Copying Cisco IOS XE Bundle Files By Using FTP

Copying Cisco IOS XE Bundle Files By Using RCP

Copying Cisco IOS XE Bundle Files By Using TFTP

This section contains the following information:

Preparing to Download or Upload a Cisco IOS XE Bundle File By Using TFTP

Downloading a Bundle File By Using TFTP

Uploading a Bundle File By Using TFTP

Preparing to Download or Upload a Cisco IOS XE Bundle File By Using TFTP

For information about how to prepare before you begin downloading or uploading a Cisco IOS XE bundle file with TFTP, see the "Preparing to Download or Upload a Configuration File By Using TFTP" section.

Downloading a Bundle File By Using TFTP

Beginning in privileged EXEC mode, do the following to download a software bundle file from a TFTP server:

 
Command
Purpose

Step 1 

copy tftp:[[//location]/directory]/bundle-name flash:

Example:
Switch# copy 
tftp:/cat3k_caa-universalk9.SPA.03.02.00
.SE.150-1.EX.bin flash:

Upload the currently running bundle file to the TFTP server.

For //location, specify the IP address of the TFTP server.

For /directory/bundle-name specify the directory (optional) and the name of the software bundle file to be uploaded. Directory and bundle names are case sensitive.

Uploading a Bundle File By Using TFTP

You can upload a bundle file from the switch to a TFTP server. You can later download this bundle to the switch or to another switch of the same type.

Beginning in privileged EXEC mode, do the following to upload a bundle to a TFTP server:

 
Command
Purpose

Step 1 

copy flash: tftp:[[//location]/directory]/bundle-name

Example:
Switch# copy flash: 
tftp:/cat3k_caa-universalk9.SPA.03.02.00
.SE.150-1.EX.bin 

Upload the currently running bundle file to the TFTP server.

For //location, specify the IP address of the TFTP server.

For /directory/bundle-name specify the directory (optional) and the name of the software bundle file to be uploaded. Directory and bundle names are case sensitive.

Copying Cisco IOS XE Bundle Files By Using FTP

This section contains the following information:

Preparing to Download or Upload Bundle Files By Using FTP

Downloading a Bundle File By Using FTP

Uploading a Cisco IOS XE Bundle File By Using FTP

Preparing to Download or Upload Bundle Files By Using FTP

For information about how to prepare before you begin downloading or uploading a Cisco IOS XE bundle file with TFTP, see the "Preparing to Download or Upload a Configuration File By Using FTP" section.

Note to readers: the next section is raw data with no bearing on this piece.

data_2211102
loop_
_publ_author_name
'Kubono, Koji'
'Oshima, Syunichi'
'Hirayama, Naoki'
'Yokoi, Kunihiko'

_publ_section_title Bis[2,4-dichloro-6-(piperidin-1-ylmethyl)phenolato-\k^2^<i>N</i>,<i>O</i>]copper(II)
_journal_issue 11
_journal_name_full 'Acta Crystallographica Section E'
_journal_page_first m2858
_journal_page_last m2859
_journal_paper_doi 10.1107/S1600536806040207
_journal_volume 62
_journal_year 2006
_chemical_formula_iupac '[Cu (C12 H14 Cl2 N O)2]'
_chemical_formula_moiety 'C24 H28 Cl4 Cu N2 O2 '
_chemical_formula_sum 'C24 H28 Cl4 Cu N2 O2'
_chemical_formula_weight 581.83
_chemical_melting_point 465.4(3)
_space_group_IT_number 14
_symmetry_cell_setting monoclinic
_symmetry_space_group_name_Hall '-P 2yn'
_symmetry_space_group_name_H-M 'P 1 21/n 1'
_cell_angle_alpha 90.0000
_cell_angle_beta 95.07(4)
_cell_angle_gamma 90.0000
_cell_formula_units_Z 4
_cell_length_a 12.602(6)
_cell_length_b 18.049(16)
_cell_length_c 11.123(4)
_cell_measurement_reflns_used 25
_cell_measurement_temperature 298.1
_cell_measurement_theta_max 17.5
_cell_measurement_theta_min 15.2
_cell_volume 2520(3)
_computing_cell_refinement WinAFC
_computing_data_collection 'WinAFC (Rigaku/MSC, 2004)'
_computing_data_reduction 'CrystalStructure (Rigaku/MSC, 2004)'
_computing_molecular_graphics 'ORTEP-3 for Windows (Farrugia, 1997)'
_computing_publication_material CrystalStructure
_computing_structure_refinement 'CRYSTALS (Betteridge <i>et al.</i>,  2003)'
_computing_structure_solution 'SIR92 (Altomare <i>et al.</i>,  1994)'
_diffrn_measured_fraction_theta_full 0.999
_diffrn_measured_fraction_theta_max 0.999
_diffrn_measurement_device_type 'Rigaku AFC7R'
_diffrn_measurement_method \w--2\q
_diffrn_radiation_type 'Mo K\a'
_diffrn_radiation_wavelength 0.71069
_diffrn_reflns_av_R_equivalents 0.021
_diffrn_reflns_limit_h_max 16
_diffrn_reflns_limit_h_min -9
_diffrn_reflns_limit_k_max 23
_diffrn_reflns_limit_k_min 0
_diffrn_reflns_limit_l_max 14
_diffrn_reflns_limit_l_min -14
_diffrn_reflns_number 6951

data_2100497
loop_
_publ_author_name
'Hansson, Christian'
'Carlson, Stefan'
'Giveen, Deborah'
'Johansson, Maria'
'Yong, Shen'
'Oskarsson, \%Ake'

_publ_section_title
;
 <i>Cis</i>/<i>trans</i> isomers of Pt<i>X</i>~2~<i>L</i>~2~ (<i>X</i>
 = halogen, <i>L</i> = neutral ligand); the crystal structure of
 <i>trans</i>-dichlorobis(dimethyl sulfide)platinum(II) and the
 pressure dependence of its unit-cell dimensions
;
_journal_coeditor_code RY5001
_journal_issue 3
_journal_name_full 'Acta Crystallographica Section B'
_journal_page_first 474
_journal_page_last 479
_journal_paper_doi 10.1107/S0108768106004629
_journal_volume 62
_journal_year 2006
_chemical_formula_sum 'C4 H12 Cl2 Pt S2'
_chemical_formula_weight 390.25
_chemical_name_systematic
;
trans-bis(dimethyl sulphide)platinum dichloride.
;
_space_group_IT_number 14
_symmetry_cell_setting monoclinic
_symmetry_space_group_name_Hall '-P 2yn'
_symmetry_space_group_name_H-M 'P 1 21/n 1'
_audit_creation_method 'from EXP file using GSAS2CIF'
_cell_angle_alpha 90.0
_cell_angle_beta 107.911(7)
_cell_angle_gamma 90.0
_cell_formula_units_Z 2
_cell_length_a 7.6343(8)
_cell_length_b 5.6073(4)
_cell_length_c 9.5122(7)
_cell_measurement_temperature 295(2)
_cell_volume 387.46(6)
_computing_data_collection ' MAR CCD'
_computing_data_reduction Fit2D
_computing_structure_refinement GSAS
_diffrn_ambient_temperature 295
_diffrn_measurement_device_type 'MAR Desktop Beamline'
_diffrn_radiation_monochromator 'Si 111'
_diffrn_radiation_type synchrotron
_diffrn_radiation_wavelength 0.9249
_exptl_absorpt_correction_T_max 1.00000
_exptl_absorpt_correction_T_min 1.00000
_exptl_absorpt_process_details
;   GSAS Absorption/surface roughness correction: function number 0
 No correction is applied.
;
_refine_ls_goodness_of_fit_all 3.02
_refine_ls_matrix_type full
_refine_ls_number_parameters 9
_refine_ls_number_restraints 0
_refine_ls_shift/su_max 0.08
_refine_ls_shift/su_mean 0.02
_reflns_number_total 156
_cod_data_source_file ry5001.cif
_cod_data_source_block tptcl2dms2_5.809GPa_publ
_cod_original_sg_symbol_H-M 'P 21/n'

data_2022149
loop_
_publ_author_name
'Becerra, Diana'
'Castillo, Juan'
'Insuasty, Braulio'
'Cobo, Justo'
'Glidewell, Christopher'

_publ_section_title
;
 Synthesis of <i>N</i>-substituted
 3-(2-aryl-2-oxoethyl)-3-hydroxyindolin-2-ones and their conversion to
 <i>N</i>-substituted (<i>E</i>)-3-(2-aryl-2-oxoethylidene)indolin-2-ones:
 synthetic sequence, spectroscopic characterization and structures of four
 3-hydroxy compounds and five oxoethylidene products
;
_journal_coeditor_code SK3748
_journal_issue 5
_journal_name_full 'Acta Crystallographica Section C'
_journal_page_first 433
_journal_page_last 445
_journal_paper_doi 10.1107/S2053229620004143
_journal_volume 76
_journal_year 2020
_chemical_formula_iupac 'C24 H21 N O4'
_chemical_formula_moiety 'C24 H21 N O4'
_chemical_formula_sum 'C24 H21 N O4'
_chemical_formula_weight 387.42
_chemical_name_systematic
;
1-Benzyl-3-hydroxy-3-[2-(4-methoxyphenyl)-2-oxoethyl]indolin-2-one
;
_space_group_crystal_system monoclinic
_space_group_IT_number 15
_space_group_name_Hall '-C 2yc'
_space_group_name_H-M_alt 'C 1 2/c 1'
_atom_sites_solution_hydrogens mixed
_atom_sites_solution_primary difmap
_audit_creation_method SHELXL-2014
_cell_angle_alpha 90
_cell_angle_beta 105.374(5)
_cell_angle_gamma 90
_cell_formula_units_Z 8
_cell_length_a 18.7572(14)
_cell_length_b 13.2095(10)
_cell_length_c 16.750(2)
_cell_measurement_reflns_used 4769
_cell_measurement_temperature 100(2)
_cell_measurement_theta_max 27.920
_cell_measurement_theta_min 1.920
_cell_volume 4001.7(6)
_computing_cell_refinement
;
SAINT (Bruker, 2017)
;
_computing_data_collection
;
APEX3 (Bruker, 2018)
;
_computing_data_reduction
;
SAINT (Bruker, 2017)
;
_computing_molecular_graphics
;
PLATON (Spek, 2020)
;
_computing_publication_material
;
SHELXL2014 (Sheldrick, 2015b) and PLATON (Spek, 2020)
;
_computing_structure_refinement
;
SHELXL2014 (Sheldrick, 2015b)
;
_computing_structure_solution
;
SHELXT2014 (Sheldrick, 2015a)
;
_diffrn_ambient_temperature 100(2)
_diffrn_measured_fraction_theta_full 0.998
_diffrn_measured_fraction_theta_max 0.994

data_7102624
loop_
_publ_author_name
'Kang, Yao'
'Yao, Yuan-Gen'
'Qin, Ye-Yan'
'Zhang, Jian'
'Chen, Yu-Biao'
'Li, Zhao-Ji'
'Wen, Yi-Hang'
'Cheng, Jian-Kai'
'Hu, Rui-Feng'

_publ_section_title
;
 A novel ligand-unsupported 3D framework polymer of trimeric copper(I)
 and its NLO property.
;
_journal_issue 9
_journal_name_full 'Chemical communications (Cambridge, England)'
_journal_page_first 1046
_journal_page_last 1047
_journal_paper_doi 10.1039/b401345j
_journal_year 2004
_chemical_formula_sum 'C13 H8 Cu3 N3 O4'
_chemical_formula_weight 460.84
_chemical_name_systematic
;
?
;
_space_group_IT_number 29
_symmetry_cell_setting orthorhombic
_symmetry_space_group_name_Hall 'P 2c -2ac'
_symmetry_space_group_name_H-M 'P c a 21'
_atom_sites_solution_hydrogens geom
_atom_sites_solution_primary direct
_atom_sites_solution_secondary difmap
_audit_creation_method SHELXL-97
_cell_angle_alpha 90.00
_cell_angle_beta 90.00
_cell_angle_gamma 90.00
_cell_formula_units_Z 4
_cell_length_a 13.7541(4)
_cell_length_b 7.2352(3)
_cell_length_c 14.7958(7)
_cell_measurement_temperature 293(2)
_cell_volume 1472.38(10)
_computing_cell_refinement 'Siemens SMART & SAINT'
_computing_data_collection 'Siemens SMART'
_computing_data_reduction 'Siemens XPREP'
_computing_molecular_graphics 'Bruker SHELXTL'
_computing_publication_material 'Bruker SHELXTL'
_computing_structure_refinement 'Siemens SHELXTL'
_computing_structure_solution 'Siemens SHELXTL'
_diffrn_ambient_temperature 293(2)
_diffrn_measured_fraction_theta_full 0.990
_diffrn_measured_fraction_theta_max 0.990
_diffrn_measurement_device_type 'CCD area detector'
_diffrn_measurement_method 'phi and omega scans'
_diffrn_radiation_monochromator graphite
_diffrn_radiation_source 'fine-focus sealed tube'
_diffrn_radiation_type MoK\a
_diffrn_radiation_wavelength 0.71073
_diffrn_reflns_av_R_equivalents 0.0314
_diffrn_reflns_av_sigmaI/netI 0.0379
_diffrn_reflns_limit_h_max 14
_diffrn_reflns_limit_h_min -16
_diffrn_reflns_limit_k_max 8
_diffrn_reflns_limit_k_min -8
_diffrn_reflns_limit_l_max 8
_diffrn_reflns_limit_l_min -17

Downloading a Bundle File By Using FTP

You can download a new bundle file from and FTP server.

Beginning in privileged EXEC mode, follow these steps to download a new Cisco IOS XE bundle from an FTP server:

 
Command
Purpose

Step 1 

configure terminal

Example:
Switch# configure terminal

(Optional) Enters global configuration mode.

This step is required only if you override the default remote username or password.

Step 2 

ip ftp username username

Example:
Switch(config)# ip ftp username Admin01

(Optional) Changes the default remote username.

Step 3 

ip ftp password password

Example:
Switch(config)# ip ftp password 
adminpassword

(Optional) Changes the default password.

Step 4 

end

Example:
Switch(config)# end

Returns to privileged EXEC mode.

Step 5 

copy ftp:[[//location]/directory]/bundle_name flash:

Example:
Switch# copy 
ftp:/cat3k_caa-universalk9.SPA.03.02.00. 
SE.150-1.EX.bin flash:

(Optional) Downloads the bundle files from the FTP server to the switch.

For //username[:password], specify the username and password; these must be associated with an account on the FTP server. For more information, see the "Preparing to Download or Upload Bundle Files By Using FTP" section.

For @location, specify the IP address of the FTP server.

For /directory/bundle_name, specify the directory (optional) and the bundles to download. Directory and bundle file names are case sensitive.

Uploading a Cisco IOS XE Bundle File By Using FTP

You can upload an Cisco IOS XE bundle from the switch to an FTP server. You can later download this bundle to the same switch or to another switch of the same type.

Beginning in privileged EXEC mode, follow these steps to upload a bundle to an FTP server:

 
Command
Purpose

Step 1 

configure terminal

Example:
Switch# configure terminal

(Optional) Enters global configuration mode.

This step is required only if you override the default remote username or password.

Step 2 

ip ftp username username

Example:
Switch(config)# ip ftp username Admin01

(Optional) Changes the default remote username.

Step 3 

ip ftp password password

Example:
Switch(config)# ip ftp password adminpassword

(Optional) Changes the default password.

Step 4 

end

Example:
Switch(config)# end

Returns to privileged EXEC mode.

Step 5 

copy flash: ftp:[[//[username[:password]@]location]/directory]/bundle_name

Example:
Switch# copy flash: 
ftp:/cat3k_caa-universalk9.SPA.03.02.00. 
SE.150-1.EX.bin

Uploads the bundle file from the switch to the FTP server.

For //username:password, specify the username and password. These must be associated with an account on the FTP server.

For @location, specify the IP address of the FTP server.

For /directory/bundle_name, specify the directory and the name of the software bundle to be uploaded. Directory and bundle names are case sensitive.

Copying Cisco IOS XE Bundle Files By Using RCP

You can download a Cisco IOS XE bundle from an RCP server or upload the bundle from the switch to an RCP server.

This section contains the following information:

Preparing to Download or Upload a Cisco IOS XE Bundle File By Using RCP

Downloading a Bundle File By Using RCP

Uploading a Bundle File By Using RCP